18 October, 2021

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The sport of kings – a numbers game

Many will be surprised to learn that horse racing is an ancient sport that dates back to around 4500 BC when the nomadic tribesmen of Central Asia first domesticated the horse. Today this sport is known asthe sport of kings” – principally because of the huge cost involved in breeding, rearing, training and keeping racehorses.

While the sport is popular all over the world, Japan is one of the principal nations in which the sport flourishes – with more than 20,000 races being held annually in that nation The top race is the Japan Cup which offers a purse of an eye-watering $5.8 million.

In the U.K. horse racing began in around 1660 when Newmarket officially became the first venue for the sport, which at first involved a race between only two horses. In the early 1700s, under the reign of Queen Anne, this was expanded to include races between several horses. This was also when betting on who would be the winner really started.

The sport can be explained simply as a numbers game. Punters have to figure out a particular horse’s perceived chances of winning. Punters have to figure out a particular horse’s perceived chances of winning first, however you could use the racing tips on TWE to get started.  If the odds are significantly good value then you’re onto a very profitable betting career. It is this challenge that fascinates punters – and that has resulted in a steady increase in the number of people all over the globe who choose this sport as their preferred source of entertainment – and money!

The sport was threatened in 2019 by a spike in racehorse fatalities in California, which led to widespread criticism of the industry for unethical destruction of horses. The question was asked in the mainstream media: Are those who love horse racing just using the animals for their own entertainment?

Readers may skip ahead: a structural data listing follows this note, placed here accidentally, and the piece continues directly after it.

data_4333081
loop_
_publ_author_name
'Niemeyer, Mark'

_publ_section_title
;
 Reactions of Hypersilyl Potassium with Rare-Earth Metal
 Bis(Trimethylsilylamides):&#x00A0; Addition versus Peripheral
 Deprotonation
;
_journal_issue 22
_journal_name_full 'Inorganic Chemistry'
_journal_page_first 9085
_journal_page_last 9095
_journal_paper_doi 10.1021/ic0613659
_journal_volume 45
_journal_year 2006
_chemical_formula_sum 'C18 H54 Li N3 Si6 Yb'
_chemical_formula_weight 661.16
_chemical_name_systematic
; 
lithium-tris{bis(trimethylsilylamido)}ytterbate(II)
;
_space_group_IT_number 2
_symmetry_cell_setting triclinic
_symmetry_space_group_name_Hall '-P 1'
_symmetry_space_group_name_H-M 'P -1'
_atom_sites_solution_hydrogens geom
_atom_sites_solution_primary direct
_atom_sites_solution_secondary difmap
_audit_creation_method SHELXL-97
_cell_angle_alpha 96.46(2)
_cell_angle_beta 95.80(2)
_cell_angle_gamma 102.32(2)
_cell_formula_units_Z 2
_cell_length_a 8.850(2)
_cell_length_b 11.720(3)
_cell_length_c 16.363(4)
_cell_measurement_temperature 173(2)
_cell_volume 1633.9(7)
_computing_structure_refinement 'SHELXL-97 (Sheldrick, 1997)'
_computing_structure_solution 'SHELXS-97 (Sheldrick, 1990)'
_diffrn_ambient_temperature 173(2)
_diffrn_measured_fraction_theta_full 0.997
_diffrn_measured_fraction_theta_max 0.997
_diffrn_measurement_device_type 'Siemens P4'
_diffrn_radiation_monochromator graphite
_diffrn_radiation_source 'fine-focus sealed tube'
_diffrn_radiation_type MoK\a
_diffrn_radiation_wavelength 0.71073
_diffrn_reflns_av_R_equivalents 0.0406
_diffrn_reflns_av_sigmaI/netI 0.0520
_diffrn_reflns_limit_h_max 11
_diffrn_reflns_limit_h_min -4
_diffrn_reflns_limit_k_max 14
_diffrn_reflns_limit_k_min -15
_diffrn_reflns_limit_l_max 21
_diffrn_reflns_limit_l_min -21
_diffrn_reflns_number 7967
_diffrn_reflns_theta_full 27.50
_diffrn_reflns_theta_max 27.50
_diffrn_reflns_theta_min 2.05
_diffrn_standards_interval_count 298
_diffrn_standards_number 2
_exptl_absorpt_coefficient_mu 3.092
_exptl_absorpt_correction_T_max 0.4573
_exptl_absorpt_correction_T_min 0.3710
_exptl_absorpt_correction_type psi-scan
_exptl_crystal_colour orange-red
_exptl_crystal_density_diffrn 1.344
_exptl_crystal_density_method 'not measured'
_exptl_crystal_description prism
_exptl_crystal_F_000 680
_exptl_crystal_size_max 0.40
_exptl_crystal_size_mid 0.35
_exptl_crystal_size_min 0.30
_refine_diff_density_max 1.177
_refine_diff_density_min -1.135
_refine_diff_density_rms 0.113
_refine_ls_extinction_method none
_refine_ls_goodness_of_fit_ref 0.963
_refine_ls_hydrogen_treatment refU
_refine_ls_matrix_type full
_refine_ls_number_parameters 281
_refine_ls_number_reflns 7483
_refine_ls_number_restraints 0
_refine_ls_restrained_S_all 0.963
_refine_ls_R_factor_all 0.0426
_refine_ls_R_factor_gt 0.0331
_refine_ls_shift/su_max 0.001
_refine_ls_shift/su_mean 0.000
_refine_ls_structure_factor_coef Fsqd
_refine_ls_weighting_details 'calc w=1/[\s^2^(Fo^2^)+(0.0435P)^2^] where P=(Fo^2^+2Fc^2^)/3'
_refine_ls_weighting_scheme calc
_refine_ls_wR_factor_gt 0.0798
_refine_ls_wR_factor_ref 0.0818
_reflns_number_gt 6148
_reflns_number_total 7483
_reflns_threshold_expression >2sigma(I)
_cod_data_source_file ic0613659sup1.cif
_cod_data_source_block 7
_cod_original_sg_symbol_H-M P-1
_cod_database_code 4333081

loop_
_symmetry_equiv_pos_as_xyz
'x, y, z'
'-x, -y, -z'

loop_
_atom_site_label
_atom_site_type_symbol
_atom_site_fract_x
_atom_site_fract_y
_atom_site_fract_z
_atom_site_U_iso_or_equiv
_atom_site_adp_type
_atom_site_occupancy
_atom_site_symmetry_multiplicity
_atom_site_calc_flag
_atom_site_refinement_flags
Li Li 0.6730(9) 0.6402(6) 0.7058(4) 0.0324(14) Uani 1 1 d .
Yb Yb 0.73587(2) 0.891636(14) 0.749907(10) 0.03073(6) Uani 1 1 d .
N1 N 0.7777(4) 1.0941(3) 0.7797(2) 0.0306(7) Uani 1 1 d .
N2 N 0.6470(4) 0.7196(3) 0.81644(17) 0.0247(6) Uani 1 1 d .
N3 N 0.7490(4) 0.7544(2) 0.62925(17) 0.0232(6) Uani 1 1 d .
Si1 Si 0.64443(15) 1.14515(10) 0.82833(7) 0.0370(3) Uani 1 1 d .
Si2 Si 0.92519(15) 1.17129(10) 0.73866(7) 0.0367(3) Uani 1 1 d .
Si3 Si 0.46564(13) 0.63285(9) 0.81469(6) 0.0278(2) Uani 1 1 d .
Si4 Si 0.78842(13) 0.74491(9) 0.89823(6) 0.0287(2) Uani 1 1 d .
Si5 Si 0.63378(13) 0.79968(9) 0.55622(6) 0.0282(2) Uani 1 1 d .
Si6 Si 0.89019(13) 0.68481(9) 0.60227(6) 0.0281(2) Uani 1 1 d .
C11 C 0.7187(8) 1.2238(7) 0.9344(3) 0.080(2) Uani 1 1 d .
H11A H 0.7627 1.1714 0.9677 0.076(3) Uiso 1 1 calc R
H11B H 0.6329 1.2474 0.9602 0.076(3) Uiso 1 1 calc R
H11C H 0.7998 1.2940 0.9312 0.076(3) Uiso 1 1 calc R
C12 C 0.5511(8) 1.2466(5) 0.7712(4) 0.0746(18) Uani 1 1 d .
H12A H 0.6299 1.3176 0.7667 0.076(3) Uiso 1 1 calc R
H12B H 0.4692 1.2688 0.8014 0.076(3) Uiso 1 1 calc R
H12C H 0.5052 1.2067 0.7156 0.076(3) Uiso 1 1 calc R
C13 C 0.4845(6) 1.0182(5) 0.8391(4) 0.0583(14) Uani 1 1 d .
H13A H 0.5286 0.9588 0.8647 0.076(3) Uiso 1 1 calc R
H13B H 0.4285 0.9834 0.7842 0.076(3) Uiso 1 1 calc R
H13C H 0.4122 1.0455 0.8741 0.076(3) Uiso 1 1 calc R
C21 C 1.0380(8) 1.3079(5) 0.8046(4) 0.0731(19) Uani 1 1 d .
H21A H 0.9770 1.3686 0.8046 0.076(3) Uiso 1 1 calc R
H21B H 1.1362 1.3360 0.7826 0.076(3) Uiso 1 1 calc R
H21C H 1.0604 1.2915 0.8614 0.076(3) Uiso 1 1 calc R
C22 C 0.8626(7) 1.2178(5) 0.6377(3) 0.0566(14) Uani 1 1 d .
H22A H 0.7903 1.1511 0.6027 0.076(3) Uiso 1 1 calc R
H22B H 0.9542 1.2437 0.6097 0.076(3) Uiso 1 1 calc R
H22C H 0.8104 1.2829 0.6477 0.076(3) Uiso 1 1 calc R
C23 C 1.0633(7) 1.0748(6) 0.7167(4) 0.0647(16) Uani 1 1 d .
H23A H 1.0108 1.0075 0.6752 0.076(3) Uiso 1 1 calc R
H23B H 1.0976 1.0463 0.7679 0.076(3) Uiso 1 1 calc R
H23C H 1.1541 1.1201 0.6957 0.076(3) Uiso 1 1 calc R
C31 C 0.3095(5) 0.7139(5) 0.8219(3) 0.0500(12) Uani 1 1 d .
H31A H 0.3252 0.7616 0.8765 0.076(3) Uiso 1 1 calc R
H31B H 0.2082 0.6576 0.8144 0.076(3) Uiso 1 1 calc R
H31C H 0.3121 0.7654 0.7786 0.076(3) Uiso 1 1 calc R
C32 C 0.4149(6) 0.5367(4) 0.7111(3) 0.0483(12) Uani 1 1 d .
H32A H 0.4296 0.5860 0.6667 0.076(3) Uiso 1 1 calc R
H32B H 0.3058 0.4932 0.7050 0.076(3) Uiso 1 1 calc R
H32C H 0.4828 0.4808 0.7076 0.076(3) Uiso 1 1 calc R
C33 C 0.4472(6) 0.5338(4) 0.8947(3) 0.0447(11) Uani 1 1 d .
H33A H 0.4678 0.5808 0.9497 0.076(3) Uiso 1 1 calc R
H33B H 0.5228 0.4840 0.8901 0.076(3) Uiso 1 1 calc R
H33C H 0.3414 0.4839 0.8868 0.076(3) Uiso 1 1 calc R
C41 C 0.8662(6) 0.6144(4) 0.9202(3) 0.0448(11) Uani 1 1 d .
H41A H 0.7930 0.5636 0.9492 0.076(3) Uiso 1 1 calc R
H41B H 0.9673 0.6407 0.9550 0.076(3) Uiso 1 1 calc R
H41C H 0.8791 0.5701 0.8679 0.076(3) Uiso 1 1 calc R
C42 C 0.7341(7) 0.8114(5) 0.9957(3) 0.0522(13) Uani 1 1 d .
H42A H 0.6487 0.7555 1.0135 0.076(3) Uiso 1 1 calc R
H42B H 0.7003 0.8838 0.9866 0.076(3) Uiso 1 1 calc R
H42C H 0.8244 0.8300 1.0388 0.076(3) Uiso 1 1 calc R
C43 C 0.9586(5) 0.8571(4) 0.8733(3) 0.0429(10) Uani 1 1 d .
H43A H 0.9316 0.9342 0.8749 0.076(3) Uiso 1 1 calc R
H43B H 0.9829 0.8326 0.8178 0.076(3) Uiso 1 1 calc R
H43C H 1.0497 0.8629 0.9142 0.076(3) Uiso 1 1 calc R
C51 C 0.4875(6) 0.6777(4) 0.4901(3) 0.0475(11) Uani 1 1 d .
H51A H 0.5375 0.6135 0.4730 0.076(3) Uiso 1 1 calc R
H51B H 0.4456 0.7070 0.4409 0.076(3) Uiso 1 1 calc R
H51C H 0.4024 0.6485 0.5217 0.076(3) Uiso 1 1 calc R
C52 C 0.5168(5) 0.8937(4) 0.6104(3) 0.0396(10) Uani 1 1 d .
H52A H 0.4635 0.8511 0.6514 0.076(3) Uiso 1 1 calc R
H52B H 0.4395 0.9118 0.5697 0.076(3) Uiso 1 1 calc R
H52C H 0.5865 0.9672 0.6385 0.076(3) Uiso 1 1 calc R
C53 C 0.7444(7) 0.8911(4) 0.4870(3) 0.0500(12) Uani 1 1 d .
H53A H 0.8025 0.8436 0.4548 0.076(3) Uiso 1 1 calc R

Our answer is no.  In actual fact horse racing is a partnership that benefits both humans and horses. There are numerous studies into the economic benefits of the horse-racing industry. It provides jobs for farm workers, feed companies, grooms, trainers, and more. It is also more environmentally friendly than many other uses of the land.

In addition, racehorses generally live a good life,  and their lives depend on the existence of the industry.  They are mostly well cared for and fed an excellent diet. Most owners, trainers, grooms and jockeys actually love their horses deeply. It has also been proven that the horses themselves love to race – and to win! Many jockeys will testify to the fact that they have to prevent their mounts from running as fast as they want to – because they love to run at full speed. In fact, it could be said that horses were created to run – and to run fast!

The reason jockeys have to restrain their horses is because success hinges upon their ability to have something left in reserve for the final burst of effort at the end of each race.

Racing horses is more than a job, it’s a cherished way of life. This is why the majority of those involved in the industry welcome the many regulations that are in place to govern every aspect of horse racing. This includes the strict and detailed control of performance-enhancing drugs that unscrupulous people have used to try and influence the results of races and the enormous financial benefits that can result from this.

Of course there are risks involved – after all nothing worth doing is completely without risk.  What is needed is constant vigilance over all the practices and conditions that could possibly bring harm to racehorses and active addressing and controlling of these issues to ensure safety for all concerned in this “sport of kings”.

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